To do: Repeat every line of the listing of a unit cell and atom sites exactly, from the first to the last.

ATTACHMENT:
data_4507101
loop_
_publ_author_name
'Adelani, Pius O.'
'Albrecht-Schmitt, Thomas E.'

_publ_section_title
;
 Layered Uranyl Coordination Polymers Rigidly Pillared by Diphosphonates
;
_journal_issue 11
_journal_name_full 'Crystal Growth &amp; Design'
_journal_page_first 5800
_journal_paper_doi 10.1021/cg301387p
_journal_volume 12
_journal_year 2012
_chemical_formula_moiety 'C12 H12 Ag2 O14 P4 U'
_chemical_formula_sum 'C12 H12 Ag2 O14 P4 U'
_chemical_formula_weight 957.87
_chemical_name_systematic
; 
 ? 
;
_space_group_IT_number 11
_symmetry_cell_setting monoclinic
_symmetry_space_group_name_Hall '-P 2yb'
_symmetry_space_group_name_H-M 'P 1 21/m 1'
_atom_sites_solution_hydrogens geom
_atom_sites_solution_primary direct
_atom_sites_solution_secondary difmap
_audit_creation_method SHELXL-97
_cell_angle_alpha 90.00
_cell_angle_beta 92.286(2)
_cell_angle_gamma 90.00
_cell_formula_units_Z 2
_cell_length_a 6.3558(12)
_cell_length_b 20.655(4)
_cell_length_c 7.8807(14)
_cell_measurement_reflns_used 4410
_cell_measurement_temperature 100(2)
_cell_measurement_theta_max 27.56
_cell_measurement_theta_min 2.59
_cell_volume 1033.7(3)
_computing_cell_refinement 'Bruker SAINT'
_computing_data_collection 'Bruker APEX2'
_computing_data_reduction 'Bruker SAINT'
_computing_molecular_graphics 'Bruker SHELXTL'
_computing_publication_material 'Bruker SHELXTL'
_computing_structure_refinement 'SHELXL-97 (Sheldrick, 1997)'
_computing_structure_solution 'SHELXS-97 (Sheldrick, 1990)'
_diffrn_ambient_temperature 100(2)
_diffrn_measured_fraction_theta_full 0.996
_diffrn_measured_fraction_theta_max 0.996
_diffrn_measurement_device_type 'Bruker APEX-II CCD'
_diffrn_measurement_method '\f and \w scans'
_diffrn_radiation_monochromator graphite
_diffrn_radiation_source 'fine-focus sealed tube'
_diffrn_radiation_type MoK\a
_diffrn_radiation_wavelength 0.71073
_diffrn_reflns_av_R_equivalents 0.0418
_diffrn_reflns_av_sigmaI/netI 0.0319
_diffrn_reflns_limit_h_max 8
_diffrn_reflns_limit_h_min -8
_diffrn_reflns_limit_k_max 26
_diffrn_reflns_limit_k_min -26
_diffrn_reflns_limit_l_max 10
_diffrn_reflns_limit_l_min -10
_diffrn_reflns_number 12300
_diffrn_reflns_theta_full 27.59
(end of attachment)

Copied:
data_4507101
loop_
_publ_author_name
'Adelani, Pius O.'
'Albrecht-Schmitt, Thomas E.'

_publ_section_title
;
 Layered Uranyl Coordination Polymers Rigidly Pillared by Diphosphonates
;
_journal_issue 11
_journal_name_full 'Crystal Growth &amp; Design'
_journal_page_first 5800
_journal_paper_doi 10.1021/cg301387p
_journal_volume 12
_journal_year 2012
_chemical_formula_moiety 'C12 H12 Ag2 O14 P4 U'
_chemical_formula_sum 'C12 H12 Ag2 O14 P4 U'
_chemical_formula_weight 957.87
_chemical_name_systematic
; 
 ? 
;
_space_group_IT_number 11
_symmetry_cell_setting monoclinic
_symmetry_space_group_name_Hall '-P 2yb'
_symmetry_space_group_name_H-M 'P 1 21/m 1'
_atom_sites_solution_hydrogens geom
_atom_sites_solution_primary direct
_atom_sites_solution_secondary difmap
_audit_creation_method SHELXL-97
_cell_angle_alpha 90.00
_cell_angle_beta 92.286(2)
_cell_angle_gamma 90.00
_cell_formula_units_Z 2
_cell_length_a 6.3558(12)
_cell_length_b 20.655(4)
_cell_length_c 7.8807(14)
_cell_measurement_reflns_used 4410
_cell_measurement_temperature 100(2)
_cell_measurement_theta_max 27.56
_cell_measurement_theta_min 2.59
_cell_volume 1033.7(3)
_computing_cell_refinement 'Bruker SAINT'
_computing_data_collection 'Bruker APEX2'
_computing_data_reduction 'Bruker SAINT'
_computing_molecular_graphics 'Bruker SHELXTL'
_computing_publication_material 'Bruker SHELXTL'
_computing_structure_refinement 'SHELXL-97 (Sheldrick, 1997)'
_computing_structure_solution 'SHELXS-97 (Sheldrick, 1990)'
_diffrn_ambient_temperature 100(2)
_diffrn_measured_fraction_theta_full 0.996
_diffrn_measured_fraction_theta_max 0.996
_diffrn_measurement_device_type 'Bruker APEX-II CCD'
_diffrn_measurement_method '\f and \w scans'
_diffrn_radiation_monochromator graphite
_diffrn_radiation_source 'fine-focus sealed tube'
_diffrn_radiation_type MoK\a
_diffrn_radiation_wavelength 0.71073
_diffrn_reflns_av_R_equivalents 0.0418
_diffrn_reflns_av_sigmaI/netI 0.0319
_diffrn_reflns_limit_h_max 8
_diffrn_reflns_limit_h_min -8
_diffrn_reflns_limit_k_max 26
_diffrn_reflns_limit_k_min -26
_diffrn_reflns_limit_l_max 10
_diffrn_reflns_limit_l_min -10
_diffrn_reflns_number 12300
_diffrn_reflns_theta_full 27.59